My niece was buried a few weeks ago, a wonderful young woman: 36, not sick, suddenly gone. Sudden deaths, they say, are the most traumatic—and certainly sudden deaths of the young. The shock is nearly concussive. When I first got the call that she had died, I was at work. Afterward I returned to my desk in a kind of stupor, moving from task to task with a dull urgency, finding cool comfort in the reassurances of routine. Routine and grammar. I work as a proofreader; the structure of language is my bread and butter, its rules and their exceptions my fetish and delight. But the day my niece died, the day I would never see her again, grammar was nearly salvific to me, a stable mental framework I could hold onto while everything else inside me was suddenly trembling. Grammar and spelling mistakes would carry me safely through the day until 5 o’clock, until the train, until I could get home and cry.
The visitation and funeral were at the parish church where she had gone to grade school and, years later, served as a catechist. Heartbreak and history stumbled about the room, bumping into each other, settling into odd juxtapositions. At one point I found myself sitting near my niece’s coffin talking with the nun I had in fourth grade, and suddenly time and circumstance began to flutter and bat against one another like a moth at a window. Just before Mass started, I looked around the room at a church filled with people who loved my niece and thought, this is who she really was, is: this texture of relationships, these people with whom she experienced connection and love, who now, for her sake, for love of her, comfort one another, hold one another, cry.
And at the Our Father, as I stood hand-in-hand praying with my sister and her family, I suddenly felt everything beneath the text and the ritual shift, everything slip and move into that pure, primal place a funeral conjures, where we are a stone-age clan burying a kinsman at the back of the cave; where we are the builders of pyramids, temple mourners, necromancers; where we are the heartbroken friends of a crucified man getting him to a tomb before the Sabbath. We are all of us in pain, all stunned at the sudden emptiness, all plunged into the mystery at the heart of sadness, all awestruck at the strange life that pulses faintly within the fog of loss. We have all of us been brought to holy ground, thrown to it, dazed, all of us brought to a place beyond words.
In both Matthew and Mark, Jesus lets out a wordless cry just before he dies, a scream into the abyss, the Word made flesh driven to human incoherence. I thought of that cry when I spoke with my sister the day we found out Lauren died. She could barely speak. She only got out a couple of things—a question, I think, a phrase—but they sounded disconnected, new and unpronounceable in her grief. Language had dissolved in feeling; words floated, empty. They could never accurately describe what she was going through. They could not possibly convey her pain. Only the gasps between the words could. Only the wordless cry.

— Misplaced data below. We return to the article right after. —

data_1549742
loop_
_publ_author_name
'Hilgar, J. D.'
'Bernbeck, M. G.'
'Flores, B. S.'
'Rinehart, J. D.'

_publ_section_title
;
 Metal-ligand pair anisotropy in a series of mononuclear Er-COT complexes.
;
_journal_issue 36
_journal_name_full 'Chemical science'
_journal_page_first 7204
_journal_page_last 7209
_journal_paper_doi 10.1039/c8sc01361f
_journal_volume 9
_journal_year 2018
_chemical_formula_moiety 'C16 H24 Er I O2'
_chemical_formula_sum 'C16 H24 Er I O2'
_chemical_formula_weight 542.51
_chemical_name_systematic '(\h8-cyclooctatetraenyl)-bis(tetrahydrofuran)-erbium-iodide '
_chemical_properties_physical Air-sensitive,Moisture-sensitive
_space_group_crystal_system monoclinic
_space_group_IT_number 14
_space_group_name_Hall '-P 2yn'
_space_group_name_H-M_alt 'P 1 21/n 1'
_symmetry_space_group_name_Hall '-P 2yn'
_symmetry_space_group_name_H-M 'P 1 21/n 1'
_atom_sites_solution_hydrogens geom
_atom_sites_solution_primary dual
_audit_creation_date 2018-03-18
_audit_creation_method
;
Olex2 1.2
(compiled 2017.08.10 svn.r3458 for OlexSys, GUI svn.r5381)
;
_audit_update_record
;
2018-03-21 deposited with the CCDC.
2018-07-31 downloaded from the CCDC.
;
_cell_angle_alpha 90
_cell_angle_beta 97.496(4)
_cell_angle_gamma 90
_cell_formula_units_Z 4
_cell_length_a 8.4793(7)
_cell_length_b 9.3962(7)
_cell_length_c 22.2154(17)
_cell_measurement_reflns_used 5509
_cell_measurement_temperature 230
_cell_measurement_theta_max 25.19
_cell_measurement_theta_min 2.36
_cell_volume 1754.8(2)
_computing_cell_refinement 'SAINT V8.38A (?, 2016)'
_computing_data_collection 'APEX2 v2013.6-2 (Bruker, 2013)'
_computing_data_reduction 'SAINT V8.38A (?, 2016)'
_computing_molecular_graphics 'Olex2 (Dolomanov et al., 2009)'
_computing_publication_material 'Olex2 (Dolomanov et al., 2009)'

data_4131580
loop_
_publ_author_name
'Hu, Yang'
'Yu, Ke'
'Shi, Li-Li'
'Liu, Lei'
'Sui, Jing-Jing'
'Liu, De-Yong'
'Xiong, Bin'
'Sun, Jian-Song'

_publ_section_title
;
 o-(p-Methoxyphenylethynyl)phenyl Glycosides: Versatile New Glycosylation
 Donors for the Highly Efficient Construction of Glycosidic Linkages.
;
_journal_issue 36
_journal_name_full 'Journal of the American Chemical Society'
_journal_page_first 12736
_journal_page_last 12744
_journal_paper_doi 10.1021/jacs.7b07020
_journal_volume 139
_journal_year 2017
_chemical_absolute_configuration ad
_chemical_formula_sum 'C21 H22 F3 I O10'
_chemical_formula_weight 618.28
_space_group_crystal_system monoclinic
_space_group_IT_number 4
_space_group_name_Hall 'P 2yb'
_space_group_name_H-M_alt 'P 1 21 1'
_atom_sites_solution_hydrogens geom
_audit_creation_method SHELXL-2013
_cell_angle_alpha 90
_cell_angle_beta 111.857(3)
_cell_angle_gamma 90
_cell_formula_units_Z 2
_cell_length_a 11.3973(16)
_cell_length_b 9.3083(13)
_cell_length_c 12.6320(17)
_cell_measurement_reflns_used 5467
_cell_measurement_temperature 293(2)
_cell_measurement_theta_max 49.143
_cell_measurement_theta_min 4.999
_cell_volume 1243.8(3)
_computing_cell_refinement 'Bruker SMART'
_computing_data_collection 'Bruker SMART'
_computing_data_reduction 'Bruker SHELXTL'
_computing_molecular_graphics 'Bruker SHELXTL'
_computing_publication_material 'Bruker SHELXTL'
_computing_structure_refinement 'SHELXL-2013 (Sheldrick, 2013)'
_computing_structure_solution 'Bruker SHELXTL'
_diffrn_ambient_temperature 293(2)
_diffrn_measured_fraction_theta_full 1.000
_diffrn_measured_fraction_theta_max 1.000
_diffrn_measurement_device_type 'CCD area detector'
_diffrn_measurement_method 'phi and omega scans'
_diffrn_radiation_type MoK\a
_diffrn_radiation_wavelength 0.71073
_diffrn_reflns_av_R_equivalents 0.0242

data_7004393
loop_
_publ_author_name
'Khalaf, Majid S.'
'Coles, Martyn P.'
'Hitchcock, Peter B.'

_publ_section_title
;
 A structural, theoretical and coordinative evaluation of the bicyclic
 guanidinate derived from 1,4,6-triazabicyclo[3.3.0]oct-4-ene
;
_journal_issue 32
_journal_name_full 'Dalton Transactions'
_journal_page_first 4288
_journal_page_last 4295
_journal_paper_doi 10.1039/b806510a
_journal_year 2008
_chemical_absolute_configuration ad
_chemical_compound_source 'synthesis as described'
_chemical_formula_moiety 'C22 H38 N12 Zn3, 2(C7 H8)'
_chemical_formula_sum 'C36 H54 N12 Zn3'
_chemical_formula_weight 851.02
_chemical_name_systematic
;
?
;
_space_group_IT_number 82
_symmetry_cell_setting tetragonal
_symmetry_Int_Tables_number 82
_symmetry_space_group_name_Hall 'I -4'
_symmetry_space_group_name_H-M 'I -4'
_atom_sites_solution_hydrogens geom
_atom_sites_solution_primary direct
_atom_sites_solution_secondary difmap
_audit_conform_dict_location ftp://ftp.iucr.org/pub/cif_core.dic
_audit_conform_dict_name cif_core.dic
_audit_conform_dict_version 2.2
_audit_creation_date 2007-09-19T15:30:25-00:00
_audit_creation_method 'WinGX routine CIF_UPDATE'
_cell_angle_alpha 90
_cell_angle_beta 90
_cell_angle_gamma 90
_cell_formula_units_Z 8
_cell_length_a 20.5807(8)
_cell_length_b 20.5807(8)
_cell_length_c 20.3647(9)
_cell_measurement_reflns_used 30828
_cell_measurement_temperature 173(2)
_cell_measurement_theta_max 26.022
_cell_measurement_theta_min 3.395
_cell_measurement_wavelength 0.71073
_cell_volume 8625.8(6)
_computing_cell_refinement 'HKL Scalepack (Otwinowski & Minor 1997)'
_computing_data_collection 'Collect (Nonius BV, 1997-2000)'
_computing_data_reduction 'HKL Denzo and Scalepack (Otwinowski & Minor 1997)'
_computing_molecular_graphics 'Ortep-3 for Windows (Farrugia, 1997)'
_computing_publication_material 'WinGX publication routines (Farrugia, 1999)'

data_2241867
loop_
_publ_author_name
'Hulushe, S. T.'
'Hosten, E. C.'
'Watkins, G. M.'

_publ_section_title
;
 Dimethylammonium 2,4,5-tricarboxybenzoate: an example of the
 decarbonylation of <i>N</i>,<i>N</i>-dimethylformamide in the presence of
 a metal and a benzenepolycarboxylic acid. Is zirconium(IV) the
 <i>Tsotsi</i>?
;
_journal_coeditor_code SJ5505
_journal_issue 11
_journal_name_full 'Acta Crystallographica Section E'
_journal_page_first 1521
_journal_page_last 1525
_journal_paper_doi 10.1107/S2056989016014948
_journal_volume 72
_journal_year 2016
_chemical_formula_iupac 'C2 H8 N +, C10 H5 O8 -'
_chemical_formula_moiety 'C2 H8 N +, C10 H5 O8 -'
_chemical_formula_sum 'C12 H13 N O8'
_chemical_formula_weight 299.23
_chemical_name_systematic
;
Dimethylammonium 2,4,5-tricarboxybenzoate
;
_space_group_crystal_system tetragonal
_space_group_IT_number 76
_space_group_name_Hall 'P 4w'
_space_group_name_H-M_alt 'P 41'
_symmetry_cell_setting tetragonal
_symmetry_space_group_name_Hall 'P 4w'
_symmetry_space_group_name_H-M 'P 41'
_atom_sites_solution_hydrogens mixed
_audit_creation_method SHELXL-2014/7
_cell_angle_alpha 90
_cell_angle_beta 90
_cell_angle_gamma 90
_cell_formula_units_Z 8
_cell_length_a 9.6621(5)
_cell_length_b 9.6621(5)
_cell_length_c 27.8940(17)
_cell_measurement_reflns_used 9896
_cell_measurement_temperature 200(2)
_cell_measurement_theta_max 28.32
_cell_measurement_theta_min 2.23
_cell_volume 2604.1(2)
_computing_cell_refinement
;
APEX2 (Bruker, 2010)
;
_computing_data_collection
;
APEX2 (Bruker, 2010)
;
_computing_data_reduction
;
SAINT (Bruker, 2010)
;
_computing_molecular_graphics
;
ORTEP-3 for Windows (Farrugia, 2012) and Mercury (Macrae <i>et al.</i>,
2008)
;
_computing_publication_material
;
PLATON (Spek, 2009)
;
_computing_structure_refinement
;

For all the beautiful prayers ever written, it is arguable that the prayers most pleasing to God are those that cannot be expressed in words, the ones whose only poetry is human desire, prayed at times when life has become so overpowering, so expansive, so racked with mystery that the divine is glimmering between the seams. We howl to God in the face of death, and howl just as wildly in the face of life. Our first wordless cry is at birth.
Once the airways are suctioned out, at the first inrush of air, the newborn begins to cry, though many mothers speak of delivering babies who cried as soon as they were out of the womb. As soon as we sense that the world around us has suddenly gotten infinitely larger, vast, terrifying; when we feel human life around us for the first time, all around us, in us, feel its chaos of sensations, its overpowering pull, its demand on us, we scream, we cry, we howl. We are nothing but weakness and hunger and fear, nothing but this squalling, this cry, this plea.
As a human infant, Jesus would have known this wordless cry as well. But within this human infant was also the living spark of the divine; and part of the infant consciousness, part of its trauma, may also have been the Word crying out against the flesh. The newborn Christ may have had a primal instinct that he was born into death as well as into life, that the miracle of incarnation implied the miracle of de-incarnation, and his wordless cry may have been a foretaste of the agony in the garden, the first time he was to ask for this cup to pass. And then Mary gave him her breast.
We cry out in incoherence and are answered in mystery. At the end of the Mass, when they placed the white pall over the coffin and the priest read the final blessing, I could hear behind me the choked chorus of people in tears, its sad crescendos and dissolves. As the priest read the part about the Resurrection, I looked over at my sister, lost in tears, devastated, and thought this was how the women in the graveyard on Easter morning must have cried, still knowing only the horror of their loss. The sun was not up yet. They had not yet reached the tomb. They did not know that once they got there, once they looked inside, once they heard their cries bounce off the walls of the empty tomb, that wordlessness was over, incoherence banished. Not because the Word had become flesh yet again. This time a greater miracle had happened, the greatest: flesh had become pure Word.